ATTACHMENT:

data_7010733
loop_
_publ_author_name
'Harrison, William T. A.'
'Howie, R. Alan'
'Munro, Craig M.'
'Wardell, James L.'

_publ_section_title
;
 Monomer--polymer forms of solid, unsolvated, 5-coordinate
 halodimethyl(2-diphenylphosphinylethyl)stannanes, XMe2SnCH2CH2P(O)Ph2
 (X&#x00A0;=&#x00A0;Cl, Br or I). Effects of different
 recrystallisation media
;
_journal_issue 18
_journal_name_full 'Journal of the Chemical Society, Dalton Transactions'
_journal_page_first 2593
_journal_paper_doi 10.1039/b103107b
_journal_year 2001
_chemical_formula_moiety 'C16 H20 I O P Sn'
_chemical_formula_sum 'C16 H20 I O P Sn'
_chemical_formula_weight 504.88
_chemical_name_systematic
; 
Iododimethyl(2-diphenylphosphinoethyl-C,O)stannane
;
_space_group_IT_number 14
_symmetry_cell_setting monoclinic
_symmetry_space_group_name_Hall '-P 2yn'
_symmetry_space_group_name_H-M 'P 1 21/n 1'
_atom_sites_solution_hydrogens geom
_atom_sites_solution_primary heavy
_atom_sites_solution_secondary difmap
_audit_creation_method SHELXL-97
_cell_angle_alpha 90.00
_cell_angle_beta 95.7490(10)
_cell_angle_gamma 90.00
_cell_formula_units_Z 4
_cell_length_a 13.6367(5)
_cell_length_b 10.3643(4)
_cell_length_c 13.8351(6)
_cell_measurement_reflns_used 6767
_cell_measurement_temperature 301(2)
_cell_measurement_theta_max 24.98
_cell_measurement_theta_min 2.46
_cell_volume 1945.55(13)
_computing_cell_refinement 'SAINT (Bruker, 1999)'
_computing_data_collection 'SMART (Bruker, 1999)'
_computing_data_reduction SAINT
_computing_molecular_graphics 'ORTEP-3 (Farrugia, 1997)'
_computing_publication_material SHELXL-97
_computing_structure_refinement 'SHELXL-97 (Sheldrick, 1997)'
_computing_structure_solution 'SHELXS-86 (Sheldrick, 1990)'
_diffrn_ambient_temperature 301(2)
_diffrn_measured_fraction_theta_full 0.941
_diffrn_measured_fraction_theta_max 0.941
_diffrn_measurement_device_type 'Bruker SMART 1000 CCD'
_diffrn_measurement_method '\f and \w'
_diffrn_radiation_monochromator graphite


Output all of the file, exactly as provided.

data_7010733
loop_
_publ_author_name
'Harrison, William T. A.'
'Howie, R. Alan'
'Munro, Craig M.'
'Wardell, James L.'

_publ_section_title
;
 Monomer--polymer forms of solid, unsolvated, 5-coordinate
 halodimethyl(2-diphenylphosphinylethyl)stannanes, XMe2SnCH2CH2P(O)Ph2
 (X&#x00A0;=&#x00A0;Cl, Br or I). Effects of different
 recrystallisation media
;
_journal_issue 18
_journal_name_full 'Journal of the Chemical Society, Dalton Transactions'
_journal_page_first 2593
_journal_paper_doi 10.1039/b103107b
_journal_year 2001
_chemical_formula_moiety 'C16 H20 I O P Sn'
_chemical_formula_sum 'C16 H20 I O P Sn'
_chemical_formula_weight 504.88
_chemical_name_systematic
; 
Iododimethyl(2-diphenylphosphinoethyl-C,O)stannane
;
_space_group_IT_number 14
_symmetry_cell_setting monoclinic
_symmetry_space_group_name_Hall '-P 2yn'
_symmetry_space_group_name_H-M 'P 1 21/n 1'
_atom_sites_solution_hydrogens geom
_atom_sites_solution_primary heavy
_atom_sites_solution_secondary difmap
_audit_creation_method SHELXL-97
_cell_angle_alpha 90.00
_cell_angle_beta 95.7490(10)
_cell_angle_gamma 90.00
_cell_formula_units_Z 4
_cell_length_a 13.6367(5)
_cell_length_b 10.3643(4)
_cell_length_c 13.8351(6)
_cell_measurement_reflns_used 6767
_cell_measurement_temperature 301(2)
_cell_measurement_theta_max 24.98
_cell_measurement_theta_min 2.46
_cell_volume 1945.55(13)
_computing_cell_refinement 'SAINT (Bruker, 1999)'
_computing_data_collection 'SMART (Bruker, 1999)'
_computing_data_reduction SAINT
_computing_molecular_graphics 'ORTEP-3 (Farrugia, 1997)'
_computing_publication_material SHELXL-97
_computing_structure_refinement 'SHELXL-97 (Sheldrick, 1997)'
_computing_structure_solution 'SHELXS-86 (Sheldrick, 1990)'
_diffrn_ambient_temperature 301(2)
_diffrn_measured_fraction_theta_full 0.941
_diffrn_measured_fraction_theta_max 0.941
_diffrn_measurement_device_type 'Bruker SMART 1000 CCD'
_diffrn_measurement_method '\f and \w'
_diffrn_radiation_monochromator graphite